Another problem in reconstructing the volume of ice sheets is the question of timing. It is generally thought that glaciation reached its greatest global extent during the late Wisconsin, about 18,000 to 22,000 years ago. However, it now appears that individual ice masses had quite different histories of expansion and contraction. The timing of North Sea glaciation was noted above. Another case is glaciation of the Kara Sea and Pechora Sea shelves as well as northern Russia--see Fig. I-7. Maximum expansion of the ice sheet in this region is recognized during the middle and early Vistulian, prior to 35,000 years ago (Mangerud et al. 1999; Svendsen et al. 1999; Polyak et al. 2000). The Kara Sea ice sheet experienced major advances 90,000 and 60,000 years ago according to latest information from northern Russia (Mangerud, pers. comm. 2001).

By late Vistulian time, the Kara Sea ice sheet was much reduced, whereas the Barents and Fennoscandian ice sheets reached their maximum sizes. Why the Kara Sea ice sheet should be out of phase with the Barents and Fennoscandian ice sheets is a mystery. Thus the maximum geographic expansion of ice sheets did not take place simultaneously in all parts of the world. Temporal uncertainty about ice sheet expansions makes estimates of global ice volumes and sea-level effects difficult.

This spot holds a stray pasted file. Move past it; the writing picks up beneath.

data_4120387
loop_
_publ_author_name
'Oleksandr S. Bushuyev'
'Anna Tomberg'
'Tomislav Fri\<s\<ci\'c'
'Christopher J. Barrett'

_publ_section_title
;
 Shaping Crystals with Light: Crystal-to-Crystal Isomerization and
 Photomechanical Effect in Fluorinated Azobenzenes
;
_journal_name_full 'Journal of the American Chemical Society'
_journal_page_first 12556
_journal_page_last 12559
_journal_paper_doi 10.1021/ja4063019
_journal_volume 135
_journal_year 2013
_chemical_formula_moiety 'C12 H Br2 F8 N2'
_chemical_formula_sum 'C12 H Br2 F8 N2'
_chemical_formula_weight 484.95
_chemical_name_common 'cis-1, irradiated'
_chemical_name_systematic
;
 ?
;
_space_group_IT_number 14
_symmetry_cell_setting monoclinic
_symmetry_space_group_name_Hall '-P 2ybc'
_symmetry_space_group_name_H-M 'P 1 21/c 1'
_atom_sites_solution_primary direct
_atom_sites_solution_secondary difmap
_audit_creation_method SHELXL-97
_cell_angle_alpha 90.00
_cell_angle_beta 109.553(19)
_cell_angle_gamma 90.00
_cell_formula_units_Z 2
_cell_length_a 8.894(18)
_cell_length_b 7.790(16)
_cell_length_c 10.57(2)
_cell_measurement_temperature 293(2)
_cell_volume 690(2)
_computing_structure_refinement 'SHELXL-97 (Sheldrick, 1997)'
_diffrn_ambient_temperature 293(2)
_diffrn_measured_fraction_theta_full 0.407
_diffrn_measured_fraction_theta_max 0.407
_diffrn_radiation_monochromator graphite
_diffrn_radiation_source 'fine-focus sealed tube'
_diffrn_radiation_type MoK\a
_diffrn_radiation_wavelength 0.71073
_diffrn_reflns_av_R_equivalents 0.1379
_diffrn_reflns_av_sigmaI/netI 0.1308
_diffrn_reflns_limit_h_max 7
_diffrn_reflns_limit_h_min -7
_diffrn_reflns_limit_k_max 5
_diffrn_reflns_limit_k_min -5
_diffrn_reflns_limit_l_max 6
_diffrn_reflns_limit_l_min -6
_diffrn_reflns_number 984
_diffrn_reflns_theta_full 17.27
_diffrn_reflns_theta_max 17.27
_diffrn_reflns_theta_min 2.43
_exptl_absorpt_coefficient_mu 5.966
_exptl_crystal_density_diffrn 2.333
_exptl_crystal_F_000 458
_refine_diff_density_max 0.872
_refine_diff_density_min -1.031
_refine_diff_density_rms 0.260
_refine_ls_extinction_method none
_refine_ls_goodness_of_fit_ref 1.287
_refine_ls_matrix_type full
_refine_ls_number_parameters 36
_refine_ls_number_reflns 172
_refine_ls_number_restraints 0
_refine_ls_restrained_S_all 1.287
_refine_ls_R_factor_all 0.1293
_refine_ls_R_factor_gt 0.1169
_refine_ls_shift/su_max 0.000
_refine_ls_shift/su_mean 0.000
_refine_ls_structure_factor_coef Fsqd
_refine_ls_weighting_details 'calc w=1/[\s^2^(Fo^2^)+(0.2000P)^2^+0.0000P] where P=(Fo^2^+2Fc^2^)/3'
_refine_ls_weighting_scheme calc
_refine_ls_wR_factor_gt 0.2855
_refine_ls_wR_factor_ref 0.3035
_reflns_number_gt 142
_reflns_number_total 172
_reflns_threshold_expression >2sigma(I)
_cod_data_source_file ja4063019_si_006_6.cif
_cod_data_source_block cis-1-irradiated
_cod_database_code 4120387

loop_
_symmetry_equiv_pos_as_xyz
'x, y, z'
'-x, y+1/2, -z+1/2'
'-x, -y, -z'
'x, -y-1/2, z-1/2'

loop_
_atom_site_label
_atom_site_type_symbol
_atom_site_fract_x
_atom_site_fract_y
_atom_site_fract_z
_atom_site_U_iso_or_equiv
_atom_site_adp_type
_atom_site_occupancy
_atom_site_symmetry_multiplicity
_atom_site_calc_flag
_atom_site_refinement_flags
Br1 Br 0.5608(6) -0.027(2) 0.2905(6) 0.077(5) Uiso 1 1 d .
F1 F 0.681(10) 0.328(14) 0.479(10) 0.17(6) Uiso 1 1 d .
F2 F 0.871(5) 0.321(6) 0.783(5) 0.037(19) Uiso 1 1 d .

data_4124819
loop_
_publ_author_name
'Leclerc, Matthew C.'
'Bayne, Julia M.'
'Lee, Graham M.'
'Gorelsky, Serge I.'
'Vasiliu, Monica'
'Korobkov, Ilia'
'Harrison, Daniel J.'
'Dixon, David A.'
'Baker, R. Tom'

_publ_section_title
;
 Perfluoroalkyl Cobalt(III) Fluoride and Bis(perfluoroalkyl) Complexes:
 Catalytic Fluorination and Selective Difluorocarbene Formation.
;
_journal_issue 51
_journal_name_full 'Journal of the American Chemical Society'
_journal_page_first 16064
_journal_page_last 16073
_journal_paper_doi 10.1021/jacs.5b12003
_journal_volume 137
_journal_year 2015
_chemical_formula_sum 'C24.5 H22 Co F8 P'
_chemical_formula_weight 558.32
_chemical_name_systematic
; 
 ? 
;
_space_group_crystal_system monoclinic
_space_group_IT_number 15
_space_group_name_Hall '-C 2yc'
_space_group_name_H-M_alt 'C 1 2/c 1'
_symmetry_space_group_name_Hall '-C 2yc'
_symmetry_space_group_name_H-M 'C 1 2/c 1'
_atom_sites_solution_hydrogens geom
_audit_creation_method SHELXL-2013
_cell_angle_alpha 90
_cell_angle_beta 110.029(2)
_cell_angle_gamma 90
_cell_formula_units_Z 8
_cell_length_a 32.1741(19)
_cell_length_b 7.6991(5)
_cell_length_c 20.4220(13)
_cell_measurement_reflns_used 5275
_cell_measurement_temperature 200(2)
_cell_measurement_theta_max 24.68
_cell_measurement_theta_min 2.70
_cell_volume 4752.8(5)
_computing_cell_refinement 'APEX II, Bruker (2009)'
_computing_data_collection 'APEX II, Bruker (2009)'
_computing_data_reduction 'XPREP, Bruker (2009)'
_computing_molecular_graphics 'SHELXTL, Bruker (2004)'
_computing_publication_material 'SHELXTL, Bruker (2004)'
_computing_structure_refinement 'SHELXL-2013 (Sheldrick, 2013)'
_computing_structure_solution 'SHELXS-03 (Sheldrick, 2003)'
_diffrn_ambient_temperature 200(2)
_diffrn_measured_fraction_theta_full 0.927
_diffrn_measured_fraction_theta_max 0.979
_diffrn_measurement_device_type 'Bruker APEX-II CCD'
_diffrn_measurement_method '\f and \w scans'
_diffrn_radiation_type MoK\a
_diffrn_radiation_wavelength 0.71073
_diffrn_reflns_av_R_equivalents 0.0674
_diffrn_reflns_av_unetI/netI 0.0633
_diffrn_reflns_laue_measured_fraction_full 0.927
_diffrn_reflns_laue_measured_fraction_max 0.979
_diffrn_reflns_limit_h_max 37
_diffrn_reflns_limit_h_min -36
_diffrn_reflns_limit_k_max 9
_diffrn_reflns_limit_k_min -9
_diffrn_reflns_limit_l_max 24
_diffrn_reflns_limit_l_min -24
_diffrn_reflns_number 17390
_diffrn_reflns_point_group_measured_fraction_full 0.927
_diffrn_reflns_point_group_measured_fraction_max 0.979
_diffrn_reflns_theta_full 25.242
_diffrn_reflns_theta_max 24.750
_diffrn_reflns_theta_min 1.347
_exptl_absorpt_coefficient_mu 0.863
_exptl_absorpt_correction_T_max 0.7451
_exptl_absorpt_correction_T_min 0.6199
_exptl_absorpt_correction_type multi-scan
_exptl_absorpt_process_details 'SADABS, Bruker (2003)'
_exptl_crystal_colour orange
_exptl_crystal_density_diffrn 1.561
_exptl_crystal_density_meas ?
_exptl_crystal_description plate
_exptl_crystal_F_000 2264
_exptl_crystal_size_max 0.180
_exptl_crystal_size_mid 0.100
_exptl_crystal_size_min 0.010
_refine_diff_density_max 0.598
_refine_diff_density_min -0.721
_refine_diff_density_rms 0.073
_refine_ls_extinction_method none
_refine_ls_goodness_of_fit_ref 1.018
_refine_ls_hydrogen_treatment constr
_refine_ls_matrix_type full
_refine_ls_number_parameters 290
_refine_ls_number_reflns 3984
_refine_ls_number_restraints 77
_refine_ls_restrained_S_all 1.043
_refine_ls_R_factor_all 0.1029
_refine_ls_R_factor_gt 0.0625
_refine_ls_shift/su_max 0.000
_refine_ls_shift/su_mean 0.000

Surprising [scientific] conclusions are the most interesting.
Jan Mangerud (2001).

Ice volume and sea-level equivalent

During the Quaternary, global sea level rose and fell primarily in response to the volume of water stored on land in ice sheets and glaciers. Many attempts have been made to measure the size of past ice sheets and corresponding changes in eustatic sea level. The numerical results depend on assumptions about the areas and thicknesses (volumes) of ice sheets. These estimates are complicated by isostatic depression and rebound both beneath the ice sheets and in the ocean basins. Further uncertainties are caused by asynchronous growth and decay of ice sheets in different parts of the world and by a lack of good dating control for different phases of glaciation.